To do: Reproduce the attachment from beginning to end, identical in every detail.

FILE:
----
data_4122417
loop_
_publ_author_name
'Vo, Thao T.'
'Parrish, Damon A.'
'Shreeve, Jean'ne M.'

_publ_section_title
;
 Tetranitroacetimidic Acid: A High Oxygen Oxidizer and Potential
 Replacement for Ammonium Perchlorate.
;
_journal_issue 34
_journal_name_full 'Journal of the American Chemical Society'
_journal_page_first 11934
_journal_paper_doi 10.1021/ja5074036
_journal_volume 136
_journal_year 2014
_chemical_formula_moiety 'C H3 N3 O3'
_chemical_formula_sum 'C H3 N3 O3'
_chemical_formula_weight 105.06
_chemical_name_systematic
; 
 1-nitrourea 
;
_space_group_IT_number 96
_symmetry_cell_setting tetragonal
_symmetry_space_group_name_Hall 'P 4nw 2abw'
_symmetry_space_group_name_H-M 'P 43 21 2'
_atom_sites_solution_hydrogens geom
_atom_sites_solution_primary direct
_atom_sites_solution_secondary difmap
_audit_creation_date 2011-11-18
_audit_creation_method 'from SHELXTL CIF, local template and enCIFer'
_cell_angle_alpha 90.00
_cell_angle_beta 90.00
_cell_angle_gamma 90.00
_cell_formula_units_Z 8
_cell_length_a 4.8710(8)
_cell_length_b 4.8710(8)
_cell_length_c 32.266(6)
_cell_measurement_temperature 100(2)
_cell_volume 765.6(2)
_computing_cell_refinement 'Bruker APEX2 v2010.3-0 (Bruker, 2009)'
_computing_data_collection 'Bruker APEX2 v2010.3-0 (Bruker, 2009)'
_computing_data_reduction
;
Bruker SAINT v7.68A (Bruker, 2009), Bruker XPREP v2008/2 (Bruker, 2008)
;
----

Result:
data_4122417
loop_
_publ_author_name
'Vo, Thao T.'
'Parrish, Damon A.'
'Shreeve, Jean'ne M.'

_publ_section_title
;
 Tetranitroacetimidic Acid: A High Oxygen Oxidizer and Potential
 Replacement for Ammonium Perchlorate.
;
_journal_issue 34
_journal_name_full 'Journal of the American Chemical Society'
_journal_page_first 11934
_journal_paper_doi 10.1021/ja5074036
_journal_volume 136
_journal_year 2014
_chemical_formula_moiety 'C H3 N3 O3'
_chemical_formula_sum 'C H3 N3 O3'
_chemical_formula_weight 105.06
_chemical_name_systematic
; 
 1-nitrourea 
;
_space_group_IT_number 96
_symmetry_cell_setting tetragonal
_symmetry_space_group_name_Hall 'P 4nw 2abw'
_symmetry_space_group_name_H-M 'P 43 21 2'
_atom_sites_solution_hydrogens geom
_atom_sites_solution_primary direct
_atom_sites_solution_secondary difmap
_audit_creation_date 2011-11-18
_audit_creation_method 'from SHELXTL CIF, local template and enCIFer'
_cell_angle_alpha 90.00
_cell_angle_beta 90.00
_cell_angle_gamma 90.00
_cell_formula_units_Z 8
_cell_length_a 4.8710(8)
_cell_length_b 4.8710(8)
_cell_length_c 32.266(6)
_cell_measurement_temperature 100(2)
_cell_volume 765.6(2)
_computing_cell_refinement 'Bruker APEX2 v2010.3-0 (Bruker, 2009)'
_computing_data_collection 'Bruker APEX2 v2010.3-0 (Bruker, 2009)'
_computing_data_reduction
;
Bruker SAINT v7.68A (Bruker, 2009), Bruker XPREP v2008/2 (Bruker, 2008)
;